Talmud Tips

For the week ending 14 May 2016 / 6 Iyyar 5776

Kiddushin 65 - 71

by Rabbi Moshe Newman
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Rabba bar Rav Ada said in the name of Rav, “Anyone who marries a woman for the sake of money will have children who will be ‘inappropriate’.”

This teaching is based on a verse in the Book of the prophet Hoshea, and is cited as halacha in Shulchan Aruch Even Ha’Ezer 2:1. There the Rema writes that one who marries a woman who is forbidden to him will have inappropriate children. This is learned from the statement in our gemara regarding marrying a woman for the sake of money (Rashi, Rivash). In other words, he is marrying a woman forbidden to him in order to gain financially. This, says the gemara,will lead to problematic offspring. The Rema also states that it is permitted to marry for money if the woman is not forbidden to him.

However, the Rema addresses a case in which the man was promised money by the woman’s family, and afterwards they reneged on their promise. There the Rema writes that the man should not delay completing the marriage until he receives what was promised (and perhaps he will never receive it), and he should not fight with her parents over the money. If he refuses to marry until they eventually give him the money, he will not be successful financially, the marriage will not be “good”, and he is considered as “one who is marrying a woman for the sake of money”.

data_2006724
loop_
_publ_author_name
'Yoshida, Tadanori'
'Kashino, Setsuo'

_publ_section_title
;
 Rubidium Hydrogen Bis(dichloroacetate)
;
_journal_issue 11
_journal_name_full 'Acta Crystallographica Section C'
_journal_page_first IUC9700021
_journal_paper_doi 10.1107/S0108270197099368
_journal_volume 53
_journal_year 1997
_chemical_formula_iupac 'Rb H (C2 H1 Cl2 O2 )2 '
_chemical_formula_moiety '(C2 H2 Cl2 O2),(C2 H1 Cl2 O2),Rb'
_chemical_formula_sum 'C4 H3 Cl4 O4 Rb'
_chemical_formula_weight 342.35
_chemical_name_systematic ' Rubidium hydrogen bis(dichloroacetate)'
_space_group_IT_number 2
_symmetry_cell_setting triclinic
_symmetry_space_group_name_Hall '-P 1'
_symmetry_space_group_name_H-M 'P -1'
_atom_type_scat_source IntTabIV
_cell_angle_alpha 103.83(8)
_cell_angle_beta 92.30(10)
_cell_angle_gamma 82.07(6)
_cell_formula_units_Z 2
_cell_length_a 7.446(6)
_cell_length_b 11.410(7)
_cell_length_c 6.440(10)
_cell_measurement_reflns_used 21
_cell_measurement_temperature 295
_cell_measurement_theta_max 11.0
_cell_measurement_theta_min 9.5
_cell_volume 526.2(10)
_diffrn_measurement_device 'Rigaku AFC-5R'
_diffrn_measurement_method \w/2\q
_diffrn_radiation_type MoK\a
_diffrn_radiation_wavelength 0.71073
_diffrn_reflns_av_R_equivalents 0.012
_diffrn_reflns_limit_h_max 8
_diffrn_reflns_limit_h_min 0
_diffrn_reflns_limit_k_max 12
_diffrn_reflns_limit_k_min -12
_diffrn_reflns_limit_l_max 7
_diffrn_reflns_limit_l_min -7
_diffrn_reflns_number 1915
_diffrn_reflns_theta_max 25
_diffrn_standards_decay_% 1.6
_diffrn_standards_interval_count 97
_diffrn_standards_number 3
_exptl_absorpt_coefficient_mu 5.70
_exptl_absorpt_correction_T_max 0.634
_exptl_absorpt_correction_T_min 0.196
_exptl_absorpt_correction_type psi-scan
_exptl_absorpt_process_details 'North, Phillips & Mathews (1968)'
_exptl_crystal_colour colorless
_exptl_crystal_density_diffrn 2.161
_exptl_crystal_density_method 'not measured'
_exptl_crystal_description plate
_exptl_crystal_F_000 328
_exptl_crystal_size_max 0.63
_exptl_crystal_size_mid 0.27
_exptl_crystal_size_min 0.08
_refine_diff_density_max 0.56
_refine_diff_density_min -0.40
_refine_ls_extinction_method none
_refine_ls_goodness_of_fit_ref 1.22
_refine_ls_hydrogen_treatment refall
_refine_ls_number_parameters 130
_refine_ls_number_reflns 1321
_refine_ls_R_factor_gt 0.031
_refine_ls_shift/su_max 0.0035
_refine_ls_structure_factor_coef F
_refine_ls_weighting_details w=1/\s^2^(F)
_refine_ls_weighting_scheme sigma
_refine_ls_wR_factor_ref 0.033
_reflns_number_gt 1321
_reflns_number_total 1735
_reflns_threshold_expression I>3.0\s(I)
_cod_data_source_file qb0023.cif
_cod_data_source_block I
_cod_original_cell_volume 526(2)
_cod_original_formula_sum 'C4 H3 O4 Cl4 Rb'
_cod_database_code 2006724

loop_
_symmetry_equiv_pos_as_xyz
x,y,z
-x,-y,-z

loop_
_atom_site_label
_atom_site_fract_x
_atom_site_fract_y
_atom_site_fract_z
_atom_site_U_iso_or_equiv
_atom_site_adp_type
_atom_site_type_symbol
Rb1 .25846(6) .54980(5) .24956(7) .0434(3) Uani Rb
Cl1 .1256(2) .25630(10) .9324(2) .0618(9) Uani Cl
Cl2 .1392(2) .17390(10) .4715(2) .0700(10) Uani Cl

The commentaries point out that these two statements of the Rema appear to contradict one another. At first he says that marrying for money is okay as long as the woman is not forbidden to him. Afterwards, however, he writes that marrying for money is disastrous. The Vilna Gaon (Bi’ur HaGra) and the Chelkat Mechokek each give a different answer to this question. Although I fear to do so due to my great respect, honor, and love for these Torah giants, please permit me to humbly offer another possible explanation to explain the Rema, based on an idea I heard from my dear wife. While it is okay to seek a wife who also will benefit her husband financially, and it is permitted to accept money from her or her family, this is true only if the money is given willingly. In the first case, the Rema speaks about money given willingly. However, in the second case, the parents did not really want to give the money, despite their promise, and therefore, even if they eventually give it, it is not given willingly, and is, in the words of the Rema, “not money of yosher” (correctness). There is an element of coercion and impropriety on the part of the man in fighting for and taking any money that is not given to him willingly. Therefore, the Rema calls a man who does this “one who is marrying for the sake of money”, and will suffer the negative consequences of his actions.

  • Kiddushin 70a

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